“It’s like anything. A group of people feel drawn to something, feel connected to it, and then want to build a culture around it,” Antonuccio said. “Any genre or artist has a fan base that feels very passionate about what they’re putting forward, and they want to feel connected to that.”

Although the exponential growth of social media and internet use has changed the dynamic around music subcultures since emo’s peak, it’s also allowed those early-2000s artists to regain popularity a decade after their commercial prime.

“The internet and streaming services allow things to live more infinitely than ever before,” Antonuccio said. “So there is no shelf-life. You can build ongoing value on something regardless of what year it’s released.”

Nostalgia for a time gone by, of course, can also play a role in the re-emergence of a musical genre that has since fallen out of popular appeal. Reunions and remasters can allow artists another swing at the market, but emotional appeal also plays an important part.

“Resurgence really comes out of nostalgia for that era,” Antonuccio said. “With specific genres, I think if you feel attached to it in your youth, as you get older, invariably a generation’s going to want to reach back and rekindle memories and share things.”

More than a phase

Bobby Fleck’s emo phase left its impression on him. It still influences him today.

Compared to some artists associated with emo culture, he was interested in more hardcore groups. Among his favorites were Suicide Silence, Asking Alexandria and Bring Me the Horizon. He watched them perform at Warped Tour and spent his middle school days, enjoying the feeling that his tastes set him and his friends apart from others their age.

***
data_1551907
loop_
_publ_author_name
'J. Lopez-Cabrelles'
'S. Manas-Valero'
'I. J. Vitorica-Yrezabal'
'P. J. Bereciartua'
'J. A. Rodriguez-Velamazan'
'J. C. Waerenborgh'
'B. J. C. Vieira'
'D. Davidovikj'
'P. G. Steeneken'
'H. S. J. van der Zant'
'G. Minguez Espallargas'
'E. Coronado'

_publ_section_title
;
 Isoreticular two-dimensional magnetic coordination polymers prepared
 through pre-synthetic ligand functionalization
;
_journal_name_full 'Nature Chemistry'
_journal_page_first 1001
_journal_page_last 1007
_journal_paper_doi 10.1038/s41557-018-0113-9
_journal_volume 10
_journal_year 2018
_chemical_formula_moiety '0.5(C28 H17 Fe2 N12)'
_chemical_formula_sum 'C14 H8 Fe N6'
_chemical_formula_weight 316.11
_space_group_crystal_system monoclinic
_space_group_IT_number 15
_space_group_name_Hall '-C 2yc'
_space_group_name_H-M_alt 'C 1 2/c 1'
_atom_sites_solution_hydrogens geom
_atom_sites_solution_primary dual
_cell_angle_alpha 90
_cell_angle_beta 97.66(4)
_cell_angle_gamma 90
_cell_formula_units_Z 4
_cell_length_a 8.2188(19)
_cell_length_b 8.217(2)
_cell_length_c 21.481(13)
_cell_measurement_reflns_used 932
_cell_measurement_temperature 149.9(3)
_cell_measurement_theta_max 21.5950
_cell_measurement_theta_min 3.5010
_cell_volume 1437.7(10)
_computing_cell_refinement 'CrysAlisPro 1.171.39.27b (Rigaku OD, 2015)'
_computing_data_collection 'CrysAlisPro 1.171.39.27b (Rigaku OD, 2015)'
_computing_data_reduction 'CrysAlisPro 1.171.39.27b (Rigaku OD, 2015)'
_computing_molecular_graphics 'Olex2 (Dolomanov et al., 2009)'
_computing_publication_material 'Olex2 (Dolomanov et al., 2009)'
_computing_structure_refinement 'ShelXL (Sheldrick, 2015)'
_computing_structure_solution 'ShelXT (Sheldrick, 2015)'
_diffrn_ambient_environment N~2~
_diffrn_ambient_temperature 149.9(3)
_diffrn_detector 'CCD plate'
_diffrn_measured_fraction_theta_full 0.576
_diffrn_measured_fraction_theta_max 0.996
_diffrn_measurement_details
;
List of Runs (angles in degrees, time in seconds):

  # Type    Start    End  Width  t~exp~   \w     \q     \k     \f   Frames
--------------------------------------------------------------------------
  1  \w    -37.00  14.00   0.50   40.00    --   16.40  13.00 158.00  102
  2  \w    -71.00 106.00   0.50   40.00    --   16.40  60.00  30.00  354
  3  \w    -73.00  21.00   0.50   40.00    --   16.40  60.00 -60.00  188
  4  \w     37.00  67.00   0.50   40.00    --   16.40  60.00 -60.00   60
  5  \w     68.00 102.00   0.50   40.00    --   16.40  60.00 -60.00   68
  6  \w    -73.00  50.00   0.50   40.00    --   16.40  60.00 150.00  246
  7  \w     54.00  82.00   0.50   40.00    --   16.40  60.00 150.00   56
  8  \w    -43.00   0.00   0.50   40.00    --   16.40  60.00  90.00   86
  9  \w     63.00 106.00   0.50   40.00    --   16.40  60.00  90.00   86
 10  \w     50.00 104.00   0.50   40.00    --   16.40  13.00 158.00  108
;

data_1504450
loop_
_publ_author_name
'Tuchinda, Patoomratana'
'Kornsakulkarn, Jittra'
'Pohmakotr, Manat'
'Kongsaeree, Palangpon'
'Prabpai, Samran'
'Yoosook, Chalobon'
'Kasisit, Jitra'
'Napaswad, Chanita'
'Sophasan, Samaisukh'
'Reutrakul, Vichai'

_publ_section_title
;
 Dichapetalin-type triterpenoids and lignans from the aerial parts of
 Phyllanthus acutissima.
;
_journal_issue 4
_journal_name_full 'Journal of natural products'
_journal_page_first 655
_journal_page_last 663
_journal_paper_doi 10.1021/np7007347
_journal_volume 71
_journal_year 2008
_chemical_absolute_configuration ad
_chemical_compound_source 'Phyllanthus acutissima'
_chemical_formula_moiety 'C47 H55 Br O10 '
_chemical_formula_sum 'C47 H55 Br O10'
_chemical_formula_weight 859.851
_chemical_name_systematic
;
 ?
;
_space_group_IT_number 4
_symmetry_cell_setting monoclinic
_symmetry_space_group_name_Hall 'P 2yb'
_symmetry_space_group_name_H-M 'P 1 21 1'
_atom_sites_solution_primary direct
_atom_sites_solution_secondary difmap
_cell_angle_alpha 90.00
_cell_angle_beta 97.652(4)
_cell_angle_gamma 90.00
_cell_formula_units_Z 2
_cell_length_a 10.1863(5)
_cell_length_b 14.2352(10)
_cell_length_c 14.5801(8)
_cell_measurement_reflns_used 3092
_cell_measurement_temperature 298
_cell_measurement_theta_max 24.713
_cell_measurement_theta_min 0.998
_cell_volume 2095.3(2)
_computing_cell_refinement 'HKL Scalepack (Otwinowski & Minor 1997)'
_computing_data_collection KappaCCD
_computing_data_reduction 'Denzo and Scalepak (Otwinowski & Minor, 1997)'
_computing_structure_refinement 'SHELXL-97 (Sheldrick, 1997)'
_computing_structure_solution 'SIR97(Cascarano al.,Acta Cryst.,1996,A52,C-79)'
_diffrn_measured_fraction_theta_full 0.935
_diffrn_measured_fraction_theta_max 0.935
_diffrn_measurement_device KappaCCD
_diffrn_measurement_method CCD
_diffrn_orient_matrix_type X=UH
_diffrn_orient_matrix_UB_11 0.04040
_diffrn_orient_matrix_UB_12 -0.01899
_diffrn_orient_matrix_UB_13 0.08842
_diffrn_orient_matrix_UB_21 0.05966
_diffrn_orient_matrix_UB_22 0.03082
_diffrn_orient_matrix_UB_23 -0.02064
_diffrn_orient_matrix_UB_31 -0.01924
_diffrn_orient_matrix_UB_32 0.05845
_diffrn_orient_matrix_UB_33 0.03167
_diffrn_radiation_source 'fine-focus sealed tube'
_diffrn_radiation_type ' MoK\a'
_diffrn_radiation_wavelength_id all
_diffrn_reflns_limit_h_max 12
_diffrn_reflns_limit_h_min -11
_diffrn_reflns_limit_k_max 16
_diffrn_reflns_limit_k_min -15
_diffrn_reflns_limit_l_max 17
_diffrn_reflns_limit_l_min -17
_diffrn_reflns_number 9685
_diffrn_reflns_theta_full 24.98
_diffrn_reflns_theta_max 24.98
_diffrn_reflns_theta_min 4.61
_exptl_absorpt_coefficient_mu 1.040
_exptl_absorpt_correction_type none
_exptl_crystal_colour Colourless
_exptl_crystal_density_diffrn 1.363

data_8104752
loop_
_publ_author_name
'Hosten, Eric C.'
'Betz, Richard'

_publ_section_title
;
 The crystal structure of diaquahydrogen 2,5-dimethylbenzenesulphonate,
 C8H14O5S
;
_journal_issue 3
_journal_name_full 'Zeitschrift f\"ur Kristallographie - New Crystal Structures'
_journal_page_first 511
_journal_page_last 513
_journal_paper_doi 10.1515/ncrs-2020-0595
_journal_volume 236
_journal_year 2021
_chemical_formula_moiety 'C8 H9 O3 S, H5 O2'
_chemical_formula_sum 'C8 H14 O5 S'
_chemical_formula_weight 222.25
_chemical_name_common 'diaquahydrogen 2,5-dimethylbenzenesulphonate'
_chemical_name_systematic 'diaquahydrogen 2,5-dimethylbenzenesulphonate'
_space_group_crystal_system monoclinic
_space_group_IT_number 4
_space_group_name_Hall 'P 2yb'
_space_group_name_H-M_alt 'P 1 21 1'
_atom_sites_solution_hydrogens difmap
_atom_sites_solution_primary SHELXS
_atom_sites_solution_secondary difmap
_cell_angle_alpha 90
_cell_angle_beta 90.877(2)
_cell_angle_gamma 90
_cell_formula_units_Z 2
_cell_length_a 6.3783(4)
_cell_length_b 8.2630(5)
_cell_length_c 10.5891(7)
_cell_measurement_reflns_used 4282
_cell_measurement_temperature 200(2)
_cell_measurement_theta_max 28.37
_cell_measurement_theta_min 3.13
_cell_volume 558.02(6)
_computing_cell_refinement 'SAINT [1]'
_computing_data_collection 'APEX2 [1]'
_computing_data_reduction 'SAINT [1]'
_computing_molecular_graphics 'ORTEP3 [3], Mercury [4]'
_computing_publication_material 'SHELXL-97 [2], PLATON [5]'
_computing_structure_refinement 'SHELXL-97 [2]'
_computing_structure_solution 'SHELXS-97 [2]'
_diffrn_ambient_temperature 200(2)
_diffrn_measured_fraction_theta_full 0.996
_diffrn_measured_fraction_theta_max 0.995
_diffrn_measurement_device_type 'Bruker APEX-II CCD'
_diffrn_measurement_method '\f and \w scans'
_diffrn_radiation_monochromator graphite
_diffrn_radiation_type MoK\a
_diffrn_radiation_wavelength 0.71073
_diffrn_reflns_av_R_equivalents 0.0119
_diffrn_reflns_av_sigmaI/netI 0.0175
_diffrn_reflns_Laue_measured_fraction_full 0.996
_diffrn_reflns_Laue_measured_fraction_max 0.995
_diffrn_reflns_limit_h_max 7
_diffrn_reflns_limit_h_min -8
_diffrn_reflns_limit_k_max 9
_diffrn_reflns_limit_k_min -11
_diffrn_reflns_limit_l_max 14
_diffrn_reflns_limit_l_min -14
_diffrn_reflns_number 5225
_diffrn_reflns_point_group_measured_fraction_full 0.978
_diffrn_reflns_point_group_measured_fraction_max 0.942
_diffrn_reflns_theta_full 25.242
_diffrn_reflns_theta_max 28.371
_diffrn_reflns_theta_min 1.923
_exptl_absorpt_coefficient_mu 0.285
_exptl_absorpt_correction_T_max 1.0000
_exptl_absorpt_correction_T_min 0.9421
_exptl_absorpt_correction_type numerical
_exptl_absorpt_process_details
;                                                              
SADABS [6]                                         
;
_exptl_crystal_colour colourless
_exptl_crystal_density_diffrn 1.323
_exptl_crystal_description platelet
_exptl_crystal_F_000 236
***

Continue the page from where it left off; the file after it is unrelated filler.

“It allowed me to be myself, I guess. Or feel like I was myself,” he said. “Around that time, you’re trying to figure everything out, and you’re very impressionable around there. I had a lot of friends who were into it too, and we went to a lot of concerts and it all just kind of stayed around and influenced me.”



Fleck still listens to the music he loved in his early teenage years. He’ll spend a few days each month listening solely to the debut album from the band Attack Attack! called Someday Came Suddenly, and shuffling through his music library brings up similar songs he may have temporarily forgotten.

Fleck’s career pursuits were also influenced by his early passion for music. A senior studying music production and the recording industry, he remembers wanting to be in a band when he was young, eventually leading him to study music and to become a DJ.